Tortoises are known for a few distinct features: their naturally long lifespans, their very slow movements and their large, half-dome shells. The shell is a signature asset for the tortoise, allowing the animal to retract its head and limbs inside to ward off predators. This remarkable creature has evolved in a few key ways to enable this defensive move.
The tortoise is classified as a vertebrate, meaning it's among the animals that have backbones. However, unlike most other vertebrates, tortoises have completely rigid spines inside their shells. This means that tortoises can't use their back muscles to move or contort their bodies. Instead, these animals rely on exceptionally strong neck muscles. Having unusually flexible necks allows the tortoise to retract its head into the shell. This capability compensates for the tortoise's inability to move muscles on its back and lower body.
A distinct characteristic of any tortoise is its hard outer shell. The thick, tough exterior of the shell serves to protect the animals from predators. Although this part of the tortoise is very rigid and strong, the skin on the animal's limbs has a totally different texture. The neck, arms, legs and belly of the tortoise are covered in very soft, loose skin. This pliant texture lets the tortoise move its limbs, even as its shell remains rigid.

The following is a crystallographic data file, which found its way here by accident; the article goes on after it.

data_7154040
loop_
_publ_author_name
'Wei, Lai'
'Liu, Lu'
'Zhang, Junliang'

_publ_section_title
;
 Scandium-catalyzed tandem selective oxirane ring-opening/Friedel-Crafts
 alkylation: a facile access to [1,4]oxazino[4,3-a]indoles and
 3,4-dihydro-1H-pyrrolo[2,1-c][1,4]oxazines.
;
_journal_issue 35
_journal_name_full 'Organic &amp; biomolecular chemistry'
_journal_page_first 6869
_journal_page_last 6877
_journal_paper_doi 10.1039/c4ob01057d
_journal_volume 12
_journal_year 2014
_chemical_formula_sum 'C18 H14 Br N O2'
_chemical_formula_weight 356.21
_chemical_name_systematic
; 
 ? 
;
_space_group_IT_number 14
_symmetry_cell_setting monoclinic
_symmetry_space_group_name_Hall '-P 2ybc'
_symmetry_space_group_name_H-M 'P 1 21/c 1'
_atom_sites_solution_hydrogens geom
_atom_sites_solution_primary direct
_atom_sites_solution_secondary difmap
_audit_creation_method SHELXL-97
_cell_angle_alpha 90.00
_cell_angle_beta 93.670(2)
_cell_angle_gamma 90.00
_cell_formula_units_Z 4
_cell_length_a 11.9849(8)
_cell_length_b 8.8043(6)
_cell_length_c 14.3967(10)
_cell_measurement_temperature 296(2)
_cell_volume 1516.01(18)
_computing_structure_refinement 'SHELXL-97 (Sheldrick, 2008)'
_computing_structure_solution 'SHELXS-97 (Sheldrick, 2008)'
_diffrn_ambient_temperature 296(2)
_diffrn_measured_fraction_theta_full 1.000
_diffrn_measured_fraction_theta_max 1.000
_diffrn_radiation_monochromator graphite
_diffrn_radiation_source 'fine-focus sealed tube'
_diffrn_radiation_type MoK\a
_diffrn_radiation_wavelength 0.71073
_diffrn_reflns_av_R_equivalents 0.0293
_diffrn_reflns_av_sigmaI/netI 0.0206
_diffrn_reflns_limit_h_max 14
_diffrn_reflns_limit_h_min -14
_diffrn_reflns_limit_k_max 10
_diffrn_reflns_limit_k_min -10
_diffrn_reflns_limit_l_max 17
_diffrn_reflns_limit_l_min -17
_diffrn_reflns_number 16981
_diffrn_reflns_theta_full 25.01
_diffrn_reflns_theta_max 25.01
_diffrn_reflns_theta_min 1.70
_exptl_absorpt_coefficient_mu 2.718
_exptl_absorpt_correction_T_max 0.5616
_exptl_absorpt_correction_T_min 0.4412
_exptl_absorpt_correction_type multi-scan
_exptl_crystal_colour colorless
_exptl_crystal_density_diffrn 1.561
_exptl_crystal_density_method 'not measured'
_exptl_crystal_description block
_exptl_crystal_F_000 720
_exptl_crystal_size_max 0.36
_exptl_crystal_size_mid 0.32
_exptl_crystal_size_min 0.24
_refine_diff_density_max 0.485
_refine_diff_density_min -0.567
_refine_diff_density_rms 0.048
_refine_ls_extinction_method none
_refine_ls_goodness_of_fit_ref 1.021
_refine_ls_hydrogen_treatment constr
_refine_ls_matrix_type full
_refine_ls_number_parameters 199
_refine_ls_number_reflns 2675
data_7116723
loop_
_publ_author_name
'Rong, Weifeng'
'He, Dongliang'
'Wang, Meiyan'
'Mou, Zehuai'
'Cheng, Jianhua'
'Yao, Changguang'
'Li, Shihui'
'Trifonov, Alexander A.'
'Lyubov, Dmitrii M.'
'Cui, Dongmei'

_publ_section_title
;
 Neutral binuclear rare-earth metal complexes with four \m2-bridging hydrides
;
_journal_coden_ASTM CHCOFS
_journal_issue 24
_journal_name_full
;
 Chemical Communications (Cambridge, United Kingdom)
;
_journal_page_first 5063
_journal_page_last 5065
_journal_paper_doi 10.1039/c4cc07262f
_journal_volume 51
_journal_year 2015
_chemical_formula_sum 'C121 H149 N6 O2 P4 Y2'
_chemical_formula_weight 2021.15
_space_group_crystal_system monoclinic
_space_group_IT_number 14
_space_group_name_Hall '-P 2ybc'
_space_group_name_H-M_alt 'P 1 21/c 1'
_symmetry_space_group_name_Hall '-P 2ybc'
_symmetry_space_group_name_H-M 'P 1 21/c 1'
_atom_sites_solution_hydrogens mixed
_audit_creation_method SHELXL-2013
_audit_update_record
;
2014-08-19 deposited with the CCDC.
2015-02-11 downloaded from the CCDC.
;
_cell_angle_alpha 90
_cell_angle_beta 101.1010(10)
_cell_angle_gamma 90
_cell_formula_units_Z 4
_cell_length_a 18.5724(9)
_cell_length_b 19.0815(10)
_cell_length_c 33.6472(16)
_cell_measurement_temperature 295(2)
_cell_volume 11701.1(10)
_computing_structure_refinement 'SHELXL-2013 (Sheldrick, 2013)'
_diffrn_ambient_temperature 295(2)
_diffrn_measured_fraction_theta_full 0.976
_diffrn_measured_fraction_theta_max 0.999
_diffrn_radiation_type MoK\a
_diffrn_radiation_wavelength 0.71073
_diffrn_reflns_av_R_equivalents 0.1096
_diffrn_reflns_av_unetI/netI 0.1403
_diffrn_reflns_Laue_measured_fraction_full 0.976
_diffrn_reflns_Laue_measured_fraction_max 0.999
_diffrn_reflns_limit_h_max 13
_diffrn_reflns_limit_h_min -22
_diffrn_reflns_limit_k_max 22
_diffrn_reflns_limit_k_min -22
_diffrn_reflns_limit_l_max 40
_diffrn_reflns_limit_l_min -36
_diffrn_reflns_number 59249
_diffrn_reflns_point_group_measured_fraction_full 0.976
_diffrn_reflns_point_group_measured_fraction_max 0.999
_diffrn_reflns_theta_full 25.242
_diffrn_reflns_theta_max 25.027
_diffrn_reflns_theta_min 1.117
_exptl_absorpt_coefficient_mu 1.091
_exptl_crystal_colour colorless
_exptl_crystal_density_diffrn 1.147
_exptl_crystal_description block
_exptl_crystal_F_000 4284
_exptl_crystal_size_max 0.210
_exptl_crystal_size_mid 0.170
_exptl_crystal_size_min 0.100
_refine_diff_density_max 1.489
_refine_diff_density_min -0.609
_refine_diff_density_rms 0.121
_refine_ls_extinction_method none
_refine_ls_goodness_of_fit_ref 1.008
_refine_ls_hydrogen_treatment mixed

Shells aren't Solid
The tortoise's shell appears to be one solid surface, but it's actually made of separate pieces. The top half, or carapace, forms the half-dome shape of the shell. The bottom half, or plastron, covers the belly. The carapace and plastron are joined to each other by the bridge. Because the shell is not one stiff piece, the tortoise has the flexibility to move inside its shell. Somes tortoise can even draw the plastron shut after they've retracted their head and limbs.
Small Head and Limb Size
Compared to other vertebrates, the tortoise's head and limbs are relatively small for its body size. Varieties of tortoise can range in shell size from a few inches to nearly six feet. Still, no matter how large the shell grows, the head and limbs remain at a much smaller proportion to the shell. In fact, in some tortoises the head will be smaller than the arms. Because these appendages are small, the tortoise can make room to withdraw them inside its much larger shell.
Chloe Newkirk is a writer based in the San Francisco Bay Area. She has been a freelance writer for over five years, and written for a variety of publications. She is a graduate of St. Edward's University in Austin, Texas. Her areas of expertise include crafts, pop culture, the arts, pets, American history and food.